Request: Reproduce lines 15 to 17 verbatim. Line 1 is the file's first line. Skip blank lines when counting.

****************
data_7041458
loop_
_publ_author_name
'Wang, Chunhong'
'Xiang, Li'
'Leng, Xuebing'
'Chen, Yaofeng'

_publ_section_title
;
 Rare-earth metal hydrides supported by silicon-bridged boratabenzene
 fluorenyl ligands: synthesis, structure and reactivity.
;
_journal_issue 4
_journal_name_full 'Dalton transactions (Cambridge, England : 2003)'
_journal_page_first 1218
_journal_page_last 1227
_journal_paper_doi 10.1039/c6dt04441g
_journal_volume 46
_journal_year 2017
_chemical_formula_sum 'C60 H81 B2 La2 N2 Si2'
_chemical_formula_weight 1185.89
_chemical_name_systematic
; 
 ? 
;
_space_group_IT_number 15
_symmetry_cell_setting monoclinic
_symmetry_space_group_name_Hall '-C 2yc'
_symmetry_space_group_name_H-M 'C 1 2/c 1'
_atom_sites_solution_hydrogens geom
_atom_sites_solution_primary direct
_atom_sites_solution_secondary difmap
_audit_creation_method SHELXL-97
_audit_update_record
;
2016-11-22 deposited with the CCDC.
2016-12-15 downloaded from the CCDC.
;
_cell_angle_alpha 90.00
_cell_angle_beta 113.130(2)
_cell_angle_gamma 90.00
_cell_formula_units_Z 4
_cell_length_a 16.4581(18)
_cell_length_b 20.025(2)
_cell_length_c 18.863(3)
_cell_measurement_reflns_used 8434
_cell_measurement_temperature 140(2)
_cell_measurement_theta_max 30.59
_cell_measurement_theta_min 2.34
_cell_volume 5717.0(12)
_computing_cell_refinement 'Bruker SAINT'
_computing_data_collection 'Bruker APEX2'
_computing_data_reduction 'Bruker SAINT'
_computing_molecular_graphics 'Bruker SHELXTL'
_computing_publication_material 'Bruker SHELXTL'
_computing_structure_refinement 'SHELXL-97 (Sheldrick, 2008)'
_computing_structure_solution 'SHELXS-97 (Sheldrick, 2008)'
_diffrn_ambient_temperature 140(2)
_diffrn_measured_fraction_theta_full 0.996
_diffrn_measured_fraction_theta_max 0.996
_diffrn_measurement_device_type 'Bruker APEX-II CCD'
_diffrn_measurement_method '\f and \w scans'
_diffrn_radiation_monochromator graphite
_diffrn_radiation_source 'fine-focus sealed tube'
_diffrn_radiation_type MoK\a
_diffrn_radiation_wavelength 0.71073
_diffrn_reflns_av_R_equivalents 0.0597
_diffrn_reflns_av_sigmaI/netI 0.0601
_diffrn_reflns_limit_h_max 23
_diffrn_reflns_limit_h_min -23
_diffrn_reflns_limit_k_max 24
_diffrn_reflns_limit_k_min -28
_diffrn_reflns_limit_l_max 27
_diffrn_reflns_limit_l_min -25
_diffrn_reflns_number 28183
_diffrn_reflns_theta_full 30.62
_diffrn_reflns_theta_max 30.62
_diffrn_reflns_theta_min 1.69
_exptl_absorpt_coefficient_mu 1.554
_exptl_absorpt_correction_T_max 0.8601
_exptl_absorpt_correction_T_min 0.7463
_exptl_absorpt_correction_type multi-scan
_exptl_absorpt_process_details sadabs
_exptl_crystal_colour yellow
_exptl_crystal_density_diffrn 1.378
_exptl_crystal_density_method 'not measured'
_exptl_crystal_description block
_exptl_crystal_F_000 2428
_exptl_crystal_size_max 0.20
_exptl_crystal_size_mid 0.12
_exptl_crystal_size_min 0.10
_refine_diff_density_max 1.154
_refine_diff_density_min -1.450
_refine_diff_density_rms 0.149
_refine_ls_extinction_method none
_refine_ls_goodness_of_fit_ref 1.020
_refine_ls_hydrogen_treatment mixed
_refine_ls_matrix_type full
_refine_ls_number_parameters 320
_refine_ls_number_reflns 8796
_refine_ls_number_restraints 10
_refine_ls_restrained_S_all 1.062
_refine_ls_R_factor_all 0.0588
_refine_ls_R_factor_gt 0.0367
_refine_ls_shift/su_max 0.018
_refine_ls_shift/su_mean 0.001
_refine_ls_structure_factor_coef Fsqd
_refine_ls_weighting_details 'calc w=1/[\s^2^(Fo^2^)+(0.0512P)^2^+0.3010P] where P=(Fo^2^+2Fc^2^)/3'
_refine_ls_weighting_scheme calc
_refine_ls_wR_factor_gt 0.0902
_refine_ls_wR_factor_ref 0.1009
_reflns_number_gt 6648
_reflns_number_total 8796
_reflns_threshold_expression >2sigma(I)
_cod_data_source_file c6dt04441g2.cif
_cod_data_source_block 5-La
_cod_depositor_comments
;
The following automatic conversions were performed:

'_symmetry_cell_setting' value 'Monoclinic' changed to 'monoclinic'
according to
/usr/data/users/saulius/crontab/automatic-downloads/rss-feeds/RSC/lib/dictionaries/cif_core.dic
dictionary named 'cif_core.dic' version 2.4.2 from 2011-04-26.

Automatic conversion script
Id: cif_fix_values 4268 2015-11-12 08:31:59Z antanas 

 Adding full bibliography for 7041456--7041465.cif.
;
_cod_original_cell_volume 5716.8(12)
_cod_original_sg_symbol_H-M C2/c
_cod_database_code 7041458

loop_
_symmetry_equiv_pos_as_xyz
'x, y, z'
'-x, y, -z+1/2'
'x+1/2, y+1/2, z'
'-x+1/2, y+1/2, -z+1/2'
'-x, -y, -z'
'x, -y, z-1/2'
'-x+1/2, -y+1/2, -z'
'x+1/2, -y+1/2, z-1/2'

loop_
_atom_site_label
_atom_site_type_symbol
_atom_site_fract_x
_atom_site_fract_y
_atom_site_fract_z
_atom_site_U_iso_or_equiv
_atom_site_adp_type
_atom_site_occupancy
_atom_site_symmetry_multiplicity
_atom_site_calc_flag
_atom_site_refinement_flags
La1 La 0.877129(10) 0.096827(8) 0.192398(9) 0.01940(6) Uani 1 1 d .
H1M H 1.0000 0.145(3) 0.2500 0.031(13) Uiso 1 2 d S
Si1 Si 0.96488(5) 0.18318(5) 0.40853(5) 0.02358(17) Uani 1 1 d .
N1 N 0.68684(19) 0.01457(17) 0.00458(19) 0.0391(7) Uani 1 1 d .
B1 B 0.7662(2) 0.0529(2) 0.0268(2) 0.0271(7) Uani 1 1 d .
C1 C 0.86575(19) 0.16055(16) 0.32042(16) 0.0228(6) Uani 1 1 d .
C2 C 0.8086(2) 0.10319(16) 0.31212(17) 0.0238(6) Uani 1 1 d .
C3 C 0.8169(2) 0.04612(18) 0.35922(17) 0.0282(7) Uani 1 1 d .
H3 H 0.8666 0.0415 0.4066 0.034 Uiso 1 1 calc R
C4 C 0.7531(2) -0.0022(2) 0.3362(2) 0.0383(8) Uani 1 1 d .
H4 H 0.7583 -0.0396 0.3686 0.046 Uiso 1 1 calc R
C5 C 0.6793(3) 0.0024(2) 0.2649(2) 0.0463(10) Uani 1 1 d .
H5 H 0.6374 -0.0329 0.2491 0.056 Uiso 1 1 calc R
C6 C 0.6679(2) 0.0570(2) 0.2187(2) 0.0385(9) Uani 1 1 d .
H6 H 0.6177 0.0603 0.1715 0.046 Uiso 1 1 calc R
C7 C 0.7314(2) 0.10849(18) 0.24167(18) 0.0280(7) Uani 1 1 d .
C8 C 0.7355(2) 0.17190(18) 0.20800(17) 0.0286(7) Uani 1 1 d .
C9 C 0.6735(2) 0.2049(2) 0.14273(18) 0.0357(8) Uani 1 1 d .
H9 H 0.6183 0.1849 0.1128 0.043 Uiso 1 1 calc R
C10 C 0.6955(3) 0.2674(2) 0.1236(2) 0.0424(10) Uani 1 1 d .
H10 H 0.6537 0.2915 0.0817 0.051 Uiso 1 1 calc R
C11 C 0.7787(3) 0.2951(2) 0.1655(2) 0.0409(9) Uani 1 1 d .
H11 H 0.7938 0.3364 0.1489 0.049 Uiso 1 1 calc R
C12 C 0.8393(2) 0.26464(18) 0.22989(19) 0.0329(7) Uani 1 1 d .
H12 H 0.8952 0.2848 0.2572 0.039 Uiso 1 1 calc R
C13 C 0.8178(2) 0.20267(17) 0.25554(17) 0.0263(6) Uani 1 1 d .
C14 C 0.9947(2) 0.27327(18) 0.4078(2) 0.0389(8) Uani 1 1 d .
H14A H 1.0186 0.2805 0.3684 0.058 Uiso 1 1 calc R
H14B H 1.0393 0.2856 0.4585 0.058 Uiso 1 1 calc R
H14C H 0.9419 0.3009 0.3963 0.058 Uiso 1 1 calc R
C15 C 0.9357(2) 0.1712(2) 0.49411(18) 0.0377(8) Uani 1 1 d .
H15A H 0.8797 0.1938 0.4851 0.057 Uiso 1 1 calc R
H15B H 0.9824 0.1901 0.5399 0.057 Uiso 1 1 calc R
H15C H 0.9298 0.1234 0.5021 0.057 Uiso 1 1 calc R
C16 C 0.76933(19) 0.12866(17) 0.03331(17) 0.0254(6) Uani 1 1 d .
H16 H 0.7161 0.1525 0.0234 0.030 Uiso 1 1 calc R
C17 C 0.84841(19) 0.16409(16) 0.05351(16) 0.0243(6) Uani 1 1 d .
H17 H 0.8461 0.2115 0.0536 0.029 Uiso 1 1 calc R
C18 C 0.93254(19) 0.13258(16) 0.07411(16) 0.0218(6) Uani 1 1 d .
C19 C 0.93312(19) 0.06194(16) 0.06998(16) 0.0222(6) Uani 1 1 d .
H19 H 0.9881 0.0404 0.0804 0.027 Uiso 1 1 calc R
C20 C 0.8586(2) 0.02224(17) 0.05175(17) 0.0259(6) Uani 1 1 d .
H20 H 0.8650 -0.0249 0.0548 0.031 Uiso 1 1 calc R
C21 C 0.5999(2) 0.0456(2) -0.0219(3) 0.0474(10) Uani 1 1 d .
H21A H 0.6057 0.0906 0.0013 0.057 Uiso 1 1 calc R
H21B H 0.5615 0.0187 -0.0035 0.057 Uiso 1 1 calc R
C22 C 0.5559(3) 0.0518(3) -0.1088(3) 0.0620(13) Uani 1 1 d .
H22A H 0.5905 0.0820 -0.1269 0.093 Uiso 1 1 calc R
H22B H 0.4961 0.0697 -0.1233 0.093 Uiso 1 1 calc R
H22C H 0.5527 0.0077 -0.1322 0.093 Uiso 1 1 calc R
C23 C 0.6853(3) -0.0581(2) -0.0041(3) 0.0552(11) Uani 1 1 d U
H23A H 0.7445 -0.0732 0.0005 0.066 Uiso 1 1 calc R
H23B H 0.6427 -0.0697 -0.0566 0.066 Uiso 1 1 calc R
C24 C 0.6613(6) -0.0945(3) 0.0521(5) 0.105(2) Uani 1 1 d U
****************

_journal_page_first 1218
_journal_page_last 1227
_journal_paper_doi 10.1039/c6dt04441g